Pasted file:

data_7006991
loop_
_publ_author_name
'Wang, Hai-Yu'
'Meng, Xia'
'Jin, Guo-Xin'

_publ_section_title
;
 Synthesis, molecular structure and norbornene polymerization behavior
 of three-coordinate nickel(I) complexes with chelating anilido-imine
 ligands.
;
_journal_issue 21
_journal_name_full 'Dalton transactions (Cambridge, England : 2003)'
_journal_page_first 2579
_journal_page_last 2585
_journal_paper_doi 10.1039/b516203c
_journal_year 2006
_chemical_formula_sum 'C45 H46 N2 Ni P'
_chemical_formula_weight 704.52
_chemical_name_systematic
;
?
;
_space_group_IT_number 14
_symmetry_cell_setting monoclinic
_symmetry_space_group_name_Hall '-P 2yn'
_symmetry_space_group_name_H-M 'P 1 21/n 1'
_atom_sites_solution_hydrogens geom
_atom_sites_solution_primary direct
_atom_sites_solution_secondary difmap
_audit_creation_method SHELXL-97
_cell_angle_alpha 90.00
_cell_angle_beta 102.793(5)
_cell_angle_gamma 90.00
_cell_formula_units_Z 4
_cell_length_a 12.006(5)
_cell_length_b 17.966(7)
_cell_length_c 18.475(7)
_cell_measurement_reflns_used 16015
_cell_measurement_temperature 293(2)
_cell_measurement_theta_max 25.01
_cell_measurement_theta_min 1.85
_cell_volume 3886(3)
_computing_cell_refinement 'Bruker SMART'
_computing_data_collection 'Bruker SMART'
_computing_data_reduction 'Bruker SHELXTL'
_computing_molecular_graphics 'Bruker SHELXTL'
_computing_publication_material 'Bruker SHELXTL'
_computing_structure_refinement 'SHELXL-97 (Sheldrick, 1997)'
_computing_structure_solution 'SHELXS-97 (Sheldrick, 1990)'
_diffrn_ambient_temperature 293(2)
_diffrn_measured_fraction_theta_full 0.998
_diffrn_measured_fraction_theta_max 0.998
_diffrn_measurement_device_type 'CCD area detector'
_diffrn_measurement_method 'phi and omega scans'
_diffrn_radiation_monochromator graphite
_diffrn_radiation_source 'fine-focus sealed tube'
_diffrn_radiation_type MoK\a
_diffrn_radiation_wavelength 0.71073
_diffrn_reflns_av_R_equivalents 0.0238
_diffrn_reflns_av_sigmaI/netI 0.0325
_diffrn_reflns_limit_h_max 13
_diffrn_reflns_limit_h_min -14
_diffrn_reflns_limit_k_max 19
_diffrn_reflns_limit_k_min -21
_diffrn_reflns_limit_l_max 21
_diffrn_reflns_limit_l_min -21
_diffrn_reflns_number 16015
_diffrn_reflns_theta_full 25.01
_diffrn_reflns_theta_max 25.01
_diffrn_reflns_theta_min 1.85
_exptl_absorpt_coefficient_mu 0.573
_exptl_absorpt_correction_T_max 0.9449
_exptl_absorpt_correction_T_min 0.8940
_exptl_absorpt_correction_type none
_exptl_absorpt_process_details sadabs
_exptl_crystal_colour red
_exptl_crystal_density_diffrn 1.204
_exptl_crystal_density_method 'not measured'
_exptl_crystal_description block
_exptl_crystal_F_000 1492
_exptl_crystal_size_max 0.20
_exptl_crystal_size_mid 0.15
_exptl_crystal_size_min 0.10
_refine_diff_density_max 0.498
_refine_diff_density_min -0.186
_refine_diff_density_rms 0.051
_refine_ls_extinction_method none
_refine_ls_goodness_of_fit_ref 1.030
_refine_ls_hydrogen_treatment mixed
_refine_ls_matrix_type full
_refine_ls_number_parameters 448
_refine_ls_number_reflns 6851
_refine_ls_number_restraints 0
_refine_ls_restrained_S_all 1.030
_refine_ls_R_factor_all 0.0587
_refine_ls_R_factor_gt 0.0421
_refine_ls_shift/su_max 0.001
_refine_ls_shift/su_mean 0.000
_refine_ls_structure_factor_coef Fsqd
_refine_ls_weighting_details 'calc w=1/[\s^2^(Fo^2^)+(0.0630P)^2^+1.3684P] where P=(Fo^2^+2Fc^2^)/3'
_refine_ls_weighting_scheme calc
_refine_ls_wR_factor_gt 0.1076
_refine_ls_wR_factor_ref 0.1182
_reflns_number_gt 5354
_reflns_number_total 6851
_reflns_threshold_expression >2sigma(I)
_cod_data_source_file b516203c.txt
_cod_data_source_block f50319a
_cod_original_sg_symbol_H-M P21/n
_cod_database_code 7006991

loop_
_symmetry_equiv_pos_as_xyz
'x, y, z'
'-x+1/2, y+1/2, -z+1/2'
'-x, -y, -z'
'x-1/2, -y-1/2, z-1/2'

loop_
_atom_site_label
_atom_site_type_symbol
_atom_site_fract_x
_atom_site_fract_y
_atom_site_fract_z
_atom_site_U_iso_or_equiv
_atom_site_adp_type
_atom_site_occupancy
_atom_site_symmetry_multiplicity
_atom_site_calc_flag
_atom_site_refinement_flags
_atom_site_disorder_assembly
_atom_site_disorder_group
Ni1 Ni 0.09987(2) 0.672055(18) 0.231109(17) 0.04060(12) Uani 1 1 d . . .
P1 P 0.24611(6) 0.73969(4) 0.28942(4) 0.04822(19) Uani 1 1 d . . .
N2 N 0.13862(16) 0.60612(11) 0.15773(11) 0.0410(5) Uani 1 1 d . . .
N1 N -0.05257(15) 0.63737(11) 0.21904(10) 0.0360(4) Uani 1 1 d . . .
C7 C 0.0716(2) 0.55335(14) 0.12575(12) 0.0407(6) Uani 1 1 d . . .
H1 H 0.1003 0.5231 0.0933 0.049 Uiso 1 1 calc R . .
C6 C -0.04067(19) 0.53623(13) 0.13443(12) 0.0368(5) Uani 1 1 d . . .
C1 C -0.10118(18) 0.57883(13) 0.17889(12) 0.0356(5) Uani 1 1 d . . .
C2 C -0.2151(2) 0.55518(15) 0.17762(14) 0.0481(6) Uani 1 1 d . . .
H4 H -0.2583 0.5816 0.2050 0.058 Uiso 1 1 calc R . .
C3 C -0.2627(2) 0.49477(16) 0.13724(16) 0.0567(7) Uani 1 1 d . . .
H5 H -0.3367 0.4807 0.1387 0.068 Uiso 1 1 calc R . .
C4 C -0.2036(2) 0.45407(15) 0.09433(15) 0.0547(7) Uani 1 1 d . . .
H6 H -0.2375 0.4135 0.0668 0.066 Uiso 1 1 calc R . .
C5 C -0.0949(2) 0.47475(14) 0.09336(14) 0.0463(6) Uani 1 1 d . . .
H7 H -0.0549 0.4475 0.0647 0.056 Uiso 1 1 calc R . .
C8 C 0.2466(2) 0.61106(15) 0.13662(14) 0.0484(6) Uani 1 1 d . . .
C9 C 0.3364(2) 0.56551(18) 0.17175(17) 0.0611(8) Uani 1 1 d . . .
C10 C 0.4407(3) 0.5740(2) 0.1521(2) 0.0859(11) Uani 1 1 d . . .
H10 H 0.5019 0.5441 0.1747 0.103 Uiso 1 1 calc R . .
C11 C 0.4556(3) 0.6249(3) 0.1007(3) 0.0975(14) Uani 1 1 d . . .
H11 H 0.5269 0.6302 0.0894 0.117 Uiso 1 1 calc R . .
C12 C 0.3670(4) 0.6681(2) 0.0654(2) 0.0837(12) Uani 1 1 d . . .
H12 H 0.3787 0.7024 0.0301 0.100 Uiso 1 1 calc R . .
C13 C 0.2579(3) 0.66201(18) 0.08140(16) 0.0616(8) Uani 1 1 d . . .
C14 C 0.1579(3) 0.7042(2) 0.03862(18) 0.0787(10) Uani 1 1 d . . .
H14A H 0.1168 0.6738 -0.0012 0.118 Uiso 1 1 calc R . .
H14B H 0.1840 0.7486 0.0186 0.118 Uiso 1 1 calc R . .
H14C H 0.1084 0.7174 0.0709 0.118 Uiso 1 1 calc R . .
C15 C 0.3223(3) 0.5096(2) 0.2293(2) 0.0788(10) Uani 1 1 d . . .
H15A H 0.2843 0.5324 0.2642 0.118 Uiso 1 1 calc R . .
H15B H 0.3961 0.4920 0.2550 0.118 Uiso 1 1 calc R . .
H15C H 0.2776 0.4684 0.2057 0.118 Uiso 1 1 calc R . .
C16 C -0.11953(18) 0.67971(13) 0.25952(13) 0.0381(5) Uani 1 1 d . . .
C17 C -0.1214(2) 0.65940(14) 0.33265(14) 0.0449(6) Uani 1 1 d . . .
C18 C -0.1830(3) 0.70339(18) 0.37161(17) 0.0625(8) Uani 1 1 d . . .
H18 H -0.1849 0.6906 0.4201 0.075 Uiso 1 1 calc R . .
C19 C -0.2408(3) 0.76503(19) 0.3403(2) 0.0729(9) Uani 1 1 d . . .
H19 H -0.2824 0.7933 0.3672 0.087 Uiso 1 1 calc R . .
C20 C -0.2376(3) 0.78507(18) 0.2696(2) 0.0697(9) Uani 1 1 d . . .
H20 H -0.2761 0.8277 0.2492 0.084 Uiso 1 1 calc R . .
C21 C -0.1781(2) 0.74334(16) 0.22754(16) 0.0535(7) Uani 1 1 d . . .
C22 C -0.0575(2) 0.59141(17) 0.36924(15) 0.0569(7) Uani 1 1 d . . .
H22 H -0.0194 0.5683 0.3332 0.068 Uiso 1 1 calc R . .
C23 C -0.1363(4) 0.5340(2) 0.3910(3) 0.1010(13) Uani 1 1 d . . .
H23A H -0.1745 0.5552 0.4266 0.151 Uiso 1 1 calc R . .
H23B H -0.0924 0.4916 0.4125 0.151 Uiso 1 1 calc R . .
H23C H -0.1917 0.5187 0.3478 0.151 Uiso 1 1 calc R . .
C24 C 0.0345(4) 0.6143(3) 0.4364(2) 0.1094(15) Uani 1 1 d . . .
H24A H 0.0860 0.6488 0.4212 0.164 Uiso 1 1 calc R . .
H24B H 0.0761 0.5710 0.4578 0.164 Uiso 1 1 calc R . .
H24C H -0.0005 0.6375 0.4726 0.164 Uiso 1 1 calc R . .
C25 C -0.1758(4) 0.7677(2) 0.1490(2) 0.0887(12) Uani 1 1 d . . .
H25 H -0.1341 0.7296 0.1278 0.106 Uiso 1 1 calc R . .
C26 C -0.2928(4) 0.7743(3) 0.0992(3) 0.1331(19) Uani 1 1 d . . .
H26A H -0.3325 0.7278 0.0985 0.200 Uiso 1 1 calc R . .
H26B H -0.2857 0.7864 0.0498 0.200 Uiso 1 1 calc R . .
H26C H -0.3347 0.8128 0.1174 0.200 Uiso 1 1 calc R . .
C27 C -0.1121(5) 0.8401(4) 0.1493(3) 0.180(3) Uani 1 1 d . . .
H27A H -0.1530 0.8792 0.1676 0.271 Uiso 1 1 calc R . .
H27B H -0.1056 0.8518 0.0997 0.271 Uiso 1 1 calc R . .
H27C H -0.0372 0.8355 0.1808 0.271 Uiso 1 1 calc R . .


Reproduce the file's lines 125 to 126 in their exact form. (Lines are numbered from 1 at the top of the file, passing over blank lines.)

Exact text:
_atom_site_U_iso_or_equiv
_atom_site_adp_type